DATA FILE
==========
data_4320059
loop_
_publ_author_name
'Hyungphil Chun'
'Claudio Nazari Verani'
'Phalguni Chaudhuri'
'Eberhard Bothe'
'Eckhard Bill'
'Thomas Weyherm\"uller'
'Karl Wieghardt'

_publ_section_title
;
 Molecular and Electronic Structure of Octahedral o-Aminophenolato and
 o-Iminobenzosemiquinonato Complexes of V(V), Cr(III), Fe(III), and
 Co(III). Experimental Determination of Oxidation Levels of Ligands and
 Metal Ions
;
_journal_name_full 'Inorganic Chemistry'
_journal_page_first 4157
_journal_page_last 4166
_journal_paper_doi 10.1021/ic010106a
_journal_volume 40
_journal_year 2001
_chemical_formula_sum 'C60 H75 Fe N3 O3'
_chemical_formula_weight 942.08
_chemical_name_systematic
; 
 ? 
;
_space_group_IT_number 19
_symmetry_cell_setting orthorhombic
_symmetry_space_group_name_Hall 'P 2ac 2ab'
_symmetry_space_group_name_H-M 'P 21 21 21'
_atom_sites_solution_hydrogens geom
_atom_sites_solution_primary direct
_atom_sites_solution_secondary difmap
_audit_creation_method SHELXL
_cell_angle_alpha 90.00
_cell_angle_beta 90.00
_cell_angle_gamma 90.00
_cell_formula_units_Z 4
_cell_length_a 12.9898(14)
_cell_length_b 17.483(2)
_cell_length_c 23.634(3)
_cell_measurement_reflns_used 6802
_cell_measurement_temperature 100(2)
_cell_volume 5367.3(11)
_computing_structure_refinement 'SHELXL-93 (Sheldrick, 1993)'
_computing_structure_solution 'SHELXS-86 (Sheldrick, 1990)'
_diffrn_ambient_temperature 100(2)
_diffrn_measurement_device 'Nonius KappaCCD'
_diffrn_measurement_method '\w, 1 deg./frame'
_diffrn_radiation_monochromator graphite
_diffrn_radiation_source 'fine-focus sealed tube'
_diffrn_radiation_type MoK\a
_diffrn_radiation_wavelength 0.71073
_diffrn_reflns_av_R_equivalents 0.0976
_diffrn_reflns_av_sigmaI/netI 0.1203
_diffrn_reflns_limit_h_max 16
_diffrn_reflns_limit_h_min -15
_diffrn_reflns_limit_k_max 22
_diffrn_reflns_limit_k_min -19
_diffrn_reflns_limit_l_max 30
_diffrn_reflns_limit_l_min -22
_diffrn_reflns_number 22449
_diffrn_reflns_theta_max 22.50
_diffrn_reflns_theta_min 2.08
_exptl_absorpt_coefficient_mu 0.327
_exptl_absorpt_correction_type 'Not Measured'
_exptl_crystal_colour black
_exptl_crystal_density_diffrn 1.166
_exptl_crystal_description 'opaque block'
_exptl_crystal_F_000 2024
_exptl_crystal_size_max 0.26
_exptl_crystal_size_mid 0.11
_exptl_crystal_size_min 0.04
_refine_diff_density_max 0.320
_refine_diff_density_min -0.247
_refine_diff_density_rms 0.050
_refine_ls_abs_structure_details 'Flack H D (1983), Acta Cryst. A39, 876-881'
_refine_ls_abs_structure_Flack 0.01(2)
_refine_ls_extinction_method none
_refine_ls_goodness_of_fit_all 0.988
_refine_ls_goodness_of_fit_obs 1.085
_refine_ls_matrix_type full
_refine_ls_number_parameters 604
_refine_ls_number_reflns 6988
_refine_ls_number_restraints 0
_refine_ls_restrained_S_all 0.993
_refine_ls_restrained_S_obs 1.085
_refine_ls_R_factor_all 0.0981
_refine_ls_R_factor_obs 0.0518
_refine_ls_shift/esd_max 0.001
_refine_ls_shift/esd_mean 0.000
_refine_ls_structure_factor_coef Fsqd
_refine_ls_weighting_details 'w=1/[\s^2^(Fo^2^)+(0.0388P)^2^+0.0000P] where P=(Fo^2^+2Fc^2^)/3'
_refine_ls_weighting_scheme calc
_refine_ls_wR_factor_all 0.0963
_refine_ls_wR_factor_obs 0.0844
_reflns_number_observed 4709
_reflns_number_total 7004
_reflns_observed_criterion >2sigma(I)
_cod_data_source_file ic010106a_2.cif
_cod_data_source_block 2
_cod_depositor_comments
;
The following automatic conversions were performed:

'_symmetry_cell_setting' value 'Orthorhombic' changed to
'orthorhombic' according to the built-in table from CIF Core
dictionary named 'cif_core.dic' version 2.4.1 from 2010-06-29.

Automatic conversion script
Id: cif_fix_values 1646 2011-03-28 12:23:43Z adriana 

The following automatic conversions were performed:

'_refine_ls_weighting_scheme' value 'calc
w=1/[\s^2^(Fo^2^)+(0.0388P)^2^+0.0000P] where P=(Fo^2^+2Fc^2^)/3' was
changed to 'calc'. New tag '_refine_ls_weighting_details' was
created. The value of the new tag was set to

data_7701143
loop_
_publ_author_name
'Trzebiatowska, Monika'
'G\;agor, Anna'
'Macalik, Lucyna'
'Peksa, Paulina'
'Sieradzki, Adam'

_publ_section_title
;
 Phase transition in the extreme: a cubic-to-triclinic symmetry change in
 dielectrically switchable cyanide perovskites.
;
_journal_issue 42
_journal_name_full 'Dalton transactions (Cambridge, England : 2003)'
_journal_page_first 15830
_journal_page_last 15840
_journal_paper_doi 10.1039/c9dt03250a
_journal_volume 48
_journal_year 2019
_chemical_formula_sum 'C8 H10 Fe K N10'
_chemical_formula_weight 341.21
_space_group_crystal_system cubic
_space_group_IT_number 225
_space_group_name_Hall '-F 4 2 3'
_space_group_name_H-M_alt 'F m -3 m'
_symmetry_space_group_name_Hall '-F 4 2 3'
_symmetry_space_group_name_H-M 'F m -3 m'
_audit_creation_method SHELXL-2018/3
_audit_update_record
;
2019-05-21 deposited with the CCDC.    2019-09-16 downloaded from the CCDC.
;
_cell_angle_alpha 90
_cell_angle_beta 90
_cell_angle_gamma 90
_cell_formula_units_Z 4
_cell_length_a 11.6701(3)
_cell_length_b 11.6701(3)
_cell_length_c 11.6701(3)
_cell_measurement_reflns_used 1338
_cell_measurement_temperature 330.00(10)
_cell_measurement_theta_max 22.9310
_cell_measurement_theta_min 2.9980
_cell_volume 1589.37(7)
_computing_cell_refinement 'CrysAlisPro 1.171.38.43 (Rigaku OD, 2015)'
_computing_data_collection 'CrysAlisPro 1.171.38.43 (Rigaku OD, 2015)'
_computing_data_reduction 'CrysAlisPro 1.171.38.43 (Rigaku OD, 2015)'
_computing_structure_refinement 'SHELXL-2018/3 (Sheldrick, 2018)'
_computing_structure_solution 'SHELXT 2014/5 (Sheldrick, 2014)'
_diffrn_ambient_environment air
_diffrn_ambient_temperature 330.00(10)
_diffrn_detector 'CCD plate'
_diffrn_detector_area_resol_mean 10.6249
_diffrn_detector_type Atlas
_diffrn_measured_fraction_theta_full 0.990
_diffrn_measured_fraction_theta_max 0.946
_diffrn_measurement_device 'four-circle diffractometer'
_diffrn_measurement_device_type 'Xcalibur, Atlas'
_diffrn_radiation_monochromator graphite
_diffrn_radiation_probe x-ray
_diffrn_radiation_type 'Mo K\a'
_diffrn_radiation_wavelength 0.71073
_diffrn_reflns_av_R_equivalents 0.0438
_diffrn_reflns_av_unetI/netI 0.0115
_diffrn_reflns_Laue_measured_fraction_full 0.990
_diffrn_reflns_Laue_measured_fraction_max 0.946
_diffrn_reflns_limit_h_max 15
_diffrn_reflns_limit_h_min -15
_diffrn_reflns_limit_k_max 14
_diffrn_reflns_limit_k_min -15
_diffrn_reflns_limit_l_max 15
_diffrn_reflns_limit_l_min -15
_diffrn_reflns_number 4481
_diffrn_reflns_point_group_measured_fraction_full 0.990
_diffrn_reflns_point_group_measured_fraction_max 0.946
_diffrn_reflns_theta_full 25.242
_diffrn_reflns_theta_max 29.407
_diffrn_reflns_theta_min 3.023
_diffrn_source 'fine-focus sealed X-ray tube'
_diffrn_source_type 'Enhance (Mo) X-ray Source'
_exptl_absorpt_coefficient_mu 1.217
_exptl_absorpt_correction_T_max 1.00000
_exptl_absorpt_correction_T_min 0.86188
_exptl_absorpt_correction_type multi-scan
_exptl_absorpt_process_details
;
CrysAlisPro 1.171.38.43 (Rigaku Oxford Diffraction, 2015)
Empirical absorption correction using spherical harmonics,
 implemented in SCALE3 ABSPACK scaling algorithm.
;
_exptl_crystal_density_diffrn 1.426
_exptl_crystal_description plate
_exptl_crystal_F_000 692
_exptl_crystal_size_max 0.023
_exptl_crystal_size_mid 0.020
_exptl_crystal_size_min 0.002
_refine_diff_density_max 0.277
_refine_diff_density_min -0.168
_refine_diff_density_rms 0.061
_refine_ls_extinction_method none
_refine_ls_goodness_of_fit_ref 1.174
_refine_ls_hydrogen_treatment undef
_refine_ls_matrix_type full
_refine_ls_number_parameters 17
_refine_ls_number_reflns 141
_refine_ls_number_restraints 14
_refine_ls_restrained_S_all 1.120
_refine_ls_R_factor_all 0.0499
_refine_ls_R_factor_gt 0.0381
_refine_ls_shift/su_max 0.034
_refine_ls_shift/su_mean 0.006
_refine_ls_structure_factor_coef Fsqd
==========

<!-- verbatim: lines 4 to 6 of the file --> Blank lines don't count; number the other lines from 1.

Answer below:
'Hyungphil Chun'
'Claudio Nazari Verani'
'Phalguni Chaudhuri'